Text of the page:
One year after scientists first identified the new coronavirus, several variations of the virus that appear to be more infectious are causing global alarm. Though the new strains are not thought to be more deadly, their spread raises the possibility of overloading already strained health-care systems. Now, countries’ vaccine campaigns are up against the increasingly fast transmission of COVID-19.
What are COVID-19 variants?
Over time, viruses undergo mutations. In the COVID-19 pandemic, scientists around the globe have documented thousands of mutated versions of the coronavirus, called variants or strains. Several of these variants—in the United Kingdom, South Africa, and Nigeria—are being closely monitored by health experts, including at the U.S. Centers for Disease Control and Prevention (CDC).
What risks do they pose?
Scientists are particularly concerned about the UK and South African variants because they seem to spread more easily than the original virus. The CDC notes that there is no evidence that they cause more severe illness or increased risk of death. Yet, the transmission of a more infectious variant could spur exponential growth in the number of COVID-19 cases, a dangerous scenario given the challenges some countries have faced starting vaccine distribution.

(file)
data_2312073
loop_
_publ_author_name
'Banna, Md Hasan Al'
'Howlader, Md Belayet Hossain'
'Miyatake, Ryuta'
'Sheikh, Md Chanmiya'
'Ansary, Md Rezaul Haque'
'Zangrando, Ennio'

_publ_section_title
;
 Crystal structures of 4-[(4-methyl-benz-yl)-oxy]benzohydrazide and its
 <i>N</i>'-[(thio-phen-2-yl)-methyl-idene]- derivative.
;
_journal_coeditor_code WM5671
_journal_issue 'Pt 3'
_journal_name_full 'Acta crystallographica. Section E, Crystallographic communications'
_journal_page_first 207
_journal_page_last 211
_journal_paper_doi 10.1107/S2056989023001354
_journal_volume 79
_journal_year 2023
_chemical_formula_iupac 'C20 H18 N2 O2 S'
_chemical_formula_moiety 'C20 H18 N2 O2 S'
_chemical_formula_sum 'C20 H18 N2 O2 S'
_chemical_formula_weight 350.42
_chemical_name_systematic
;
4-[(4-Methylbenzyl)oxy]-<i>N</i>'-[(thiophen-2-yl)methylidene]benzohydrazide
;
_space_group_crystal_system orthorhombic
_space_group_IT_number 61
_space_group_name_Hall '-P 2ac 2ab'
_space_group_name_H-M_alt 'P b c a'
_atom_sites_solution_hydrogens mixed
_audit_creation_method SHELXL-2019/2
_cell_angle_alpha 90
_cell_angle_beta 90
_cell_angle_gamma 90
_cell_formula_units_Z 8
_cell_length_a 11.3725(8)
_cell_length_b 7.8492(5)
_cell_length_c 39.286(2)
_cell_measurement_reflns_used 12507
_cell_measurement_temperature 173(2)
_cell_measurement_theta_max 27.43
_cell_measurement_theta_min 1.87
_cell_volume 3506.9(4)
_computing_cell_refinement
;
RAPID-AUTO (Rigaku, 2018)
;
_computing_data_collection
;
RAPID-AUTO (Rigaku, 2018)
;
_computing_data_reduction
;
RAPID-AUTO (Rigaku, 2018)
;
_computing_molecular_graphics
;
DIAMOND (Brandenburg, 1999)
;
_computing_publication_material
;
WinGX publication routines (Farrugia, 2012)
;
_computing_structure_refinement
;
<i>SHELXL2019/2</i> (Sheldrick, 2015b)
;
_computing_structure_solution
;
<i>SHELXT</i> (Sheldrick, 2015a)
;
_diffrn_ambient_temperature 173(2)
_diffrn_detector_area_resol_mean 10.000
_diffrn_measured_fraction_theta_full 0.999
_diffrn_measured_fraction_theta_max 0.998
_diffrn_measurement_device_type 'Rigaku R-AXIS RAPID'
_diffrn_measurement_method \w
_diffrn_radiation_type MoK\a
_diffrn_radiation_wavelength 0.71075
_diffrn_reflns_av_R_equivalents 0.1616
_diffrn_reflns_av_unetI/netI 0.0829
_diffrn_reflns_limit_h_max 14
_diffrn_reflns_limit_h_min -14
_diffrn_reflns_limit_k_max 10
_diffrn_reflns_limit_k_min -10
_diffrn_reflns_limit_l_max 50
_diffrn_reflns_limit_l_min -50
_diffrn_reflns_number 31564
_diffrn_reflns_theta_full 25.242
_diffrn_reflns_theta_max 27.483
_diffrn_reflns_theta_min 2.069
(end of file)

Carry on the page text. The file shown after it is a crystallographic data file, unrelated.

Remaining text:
Such rapid growth in cases could, in turn, lead to more fatalities: with an increase in hospitalizations, health-care systems could become overwhelmed and consequently unable to care for large numbers of people with COVID-19 infections. In many parts of the United States, which is experiencing the world’s most extensive outbreak, intensive care units were already near capacity at the end of 2020. Hospital staff have said they will not be able to maintain high standards of care for patients.